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Vulcan Alpha Bumper Plates Review

Vulcan Alpha Bumper Plate Review - Versatile & Unique Basic Bumpers

I hate to ruin the surprise right out of the gate, but the Vulcan Alpha Bumper Plates are probably the most unique, versatile, and reasonably priced bumper plates currently on the market, and I’m extremely excited about finally getting to review them.

Of course, I realize that there are more exiting things to actually read about than bumper plates, but I truly believe that you’ll be glad to have discovered and read this review if and when you find yourself in the market for new plates – they’re about as close to the perfect bumper as it gets.

Alpha Review Intro

Vulcan Alpha Bumper Plate Set

Vulcan Alpha Bumper Plates with a set of V-Locks

The first thing that you should know about the Alpha Bumpers is that they are made using a completely different rubber compound than what is used for the run-of-the-mill virgin rubber and crumb rubber plates. Now I’m no rubber expert by any means, but it’s pretty clear that this new compound offers more advantages and more versatility than the classic materials – it’s almost as if Vulcan managed to find a material that unites all of the best features of the other bumper plate styles. The most notable of these features being:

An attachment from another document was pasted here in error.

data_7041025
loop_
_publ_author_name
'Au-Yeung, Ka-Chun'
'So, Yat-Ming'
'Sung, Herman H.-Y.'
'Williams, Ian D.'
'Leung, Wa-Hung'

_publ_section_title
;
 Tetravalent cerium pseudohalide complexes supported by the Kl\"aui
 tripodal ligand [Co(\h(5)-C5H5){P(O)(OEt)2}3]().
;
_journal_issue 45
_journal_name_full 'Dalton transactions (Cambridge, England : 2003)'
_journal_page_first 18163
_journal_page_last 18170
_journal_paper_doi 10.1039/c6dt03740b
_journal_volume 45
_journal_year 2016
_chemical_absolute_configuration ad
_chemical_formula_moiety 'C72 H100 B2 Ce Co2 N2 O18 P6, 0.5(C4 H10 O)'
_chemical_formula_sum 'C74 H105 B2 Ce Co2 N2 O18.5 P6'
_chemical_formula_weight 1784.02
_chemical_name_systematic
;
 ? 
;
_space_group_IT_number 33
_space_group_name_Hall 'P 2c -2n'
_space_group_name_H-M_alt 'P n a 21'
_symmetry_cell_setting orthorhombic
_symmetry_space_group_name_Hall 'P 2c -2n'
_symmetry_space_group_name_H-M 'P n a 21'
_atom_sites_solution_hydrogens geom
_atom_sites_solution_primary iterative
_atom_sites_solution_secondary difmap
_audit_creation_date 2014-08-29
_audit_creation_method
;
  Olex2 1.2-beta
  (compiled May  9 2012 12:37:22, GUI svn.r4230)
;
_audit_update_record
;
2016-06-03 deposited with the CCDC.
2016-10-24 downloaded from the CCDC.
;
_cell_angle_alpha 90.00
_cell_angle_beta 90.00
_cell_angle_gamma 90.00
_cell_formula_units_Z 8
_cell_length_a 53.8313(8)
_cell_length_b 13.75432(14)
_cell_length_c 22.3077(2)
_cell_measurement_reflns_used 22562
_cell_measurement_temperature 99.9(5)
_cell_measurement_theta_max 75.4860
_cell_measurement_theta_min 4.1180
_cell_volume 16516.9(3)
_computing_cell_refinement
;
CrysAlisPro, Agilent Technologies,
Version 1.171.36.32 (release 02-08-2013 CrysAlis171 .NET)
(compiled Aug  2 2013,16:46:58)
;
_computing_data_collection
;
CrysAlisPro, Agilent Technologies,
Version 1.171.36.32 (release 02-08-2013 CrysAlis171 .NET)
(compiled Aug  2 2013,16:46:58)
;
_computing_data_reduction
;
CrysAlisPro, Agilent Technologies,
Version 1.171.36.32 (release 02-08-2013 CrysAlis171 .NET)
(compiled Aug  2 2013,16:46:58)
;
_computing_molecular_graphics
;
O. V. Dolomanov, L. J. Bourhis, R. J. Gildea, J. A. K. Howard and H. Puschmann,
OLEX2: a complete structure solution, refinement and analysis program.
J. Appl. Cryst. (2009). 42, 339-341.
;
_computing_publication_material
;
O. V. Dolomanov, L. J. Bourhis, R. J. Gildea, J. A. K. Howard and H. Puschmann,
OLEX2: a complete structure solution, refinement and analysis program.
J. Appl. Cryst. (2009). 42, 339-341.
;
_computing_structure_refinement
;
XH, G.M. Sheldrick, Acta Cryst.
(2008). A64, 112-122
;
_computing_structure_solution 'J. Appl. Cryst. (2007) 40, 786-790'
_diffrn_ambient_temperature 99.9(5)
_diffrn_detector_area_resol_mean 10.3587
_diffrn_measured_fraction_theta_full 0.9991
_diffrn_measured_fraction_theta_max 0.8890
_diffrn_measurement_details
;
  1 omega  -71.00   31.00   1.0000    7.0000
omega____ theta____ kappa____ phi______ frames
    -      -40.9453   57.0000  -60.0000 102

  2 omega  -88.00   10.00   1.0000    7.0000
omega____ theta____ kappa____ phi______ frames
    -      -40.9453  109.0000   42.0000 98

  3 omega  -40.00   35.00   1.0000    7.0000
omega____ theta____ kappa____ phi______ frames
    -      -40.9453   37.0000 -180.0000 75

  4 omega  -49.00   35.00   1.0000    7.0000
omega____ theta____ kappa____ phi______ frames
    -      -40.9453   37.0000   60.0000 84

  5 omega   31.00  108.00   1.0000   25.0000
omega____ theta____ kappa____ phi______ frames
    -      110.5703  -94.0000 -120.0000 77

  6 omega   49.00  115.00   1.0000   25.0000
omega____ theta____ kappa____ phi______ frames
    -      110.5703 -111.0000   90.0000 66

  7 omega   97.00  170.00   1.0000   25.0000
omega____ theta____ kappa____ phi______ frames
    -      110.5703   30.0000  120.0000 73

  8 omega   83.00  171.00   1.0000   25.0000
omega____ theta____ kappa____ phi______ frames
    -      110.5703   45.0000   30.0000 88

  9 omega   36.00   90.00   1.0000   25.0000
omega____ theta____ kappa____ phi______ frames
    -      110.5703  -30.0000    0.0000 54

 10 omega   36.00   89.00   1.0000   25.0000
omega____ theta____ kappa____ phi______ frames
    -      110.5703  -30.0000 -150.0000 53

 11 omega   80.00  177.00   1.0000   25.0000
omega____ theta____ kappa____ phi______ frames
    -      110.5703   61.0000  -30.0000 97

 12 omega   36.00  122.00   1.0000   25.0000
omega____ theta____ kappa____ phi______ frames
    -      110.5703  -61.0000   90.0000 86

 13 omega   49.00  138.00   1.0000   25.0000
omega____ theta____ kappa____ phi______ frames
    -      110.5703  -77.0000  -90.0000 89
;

• durable enough to be used both indoors and outdoors (from mats and platforms to gravel, asphalt, and concrete.)
  • quiet enough to be used in gyms and boxes where noise is a serious problem.
  • high enough density to deliver a dead blow when dropped  – no bouncing and skipping around the platform like crumb rubber plates.
  • extremely accurate to claimed weight.
  • all the while being thinner than just about all other non-competition bumpers.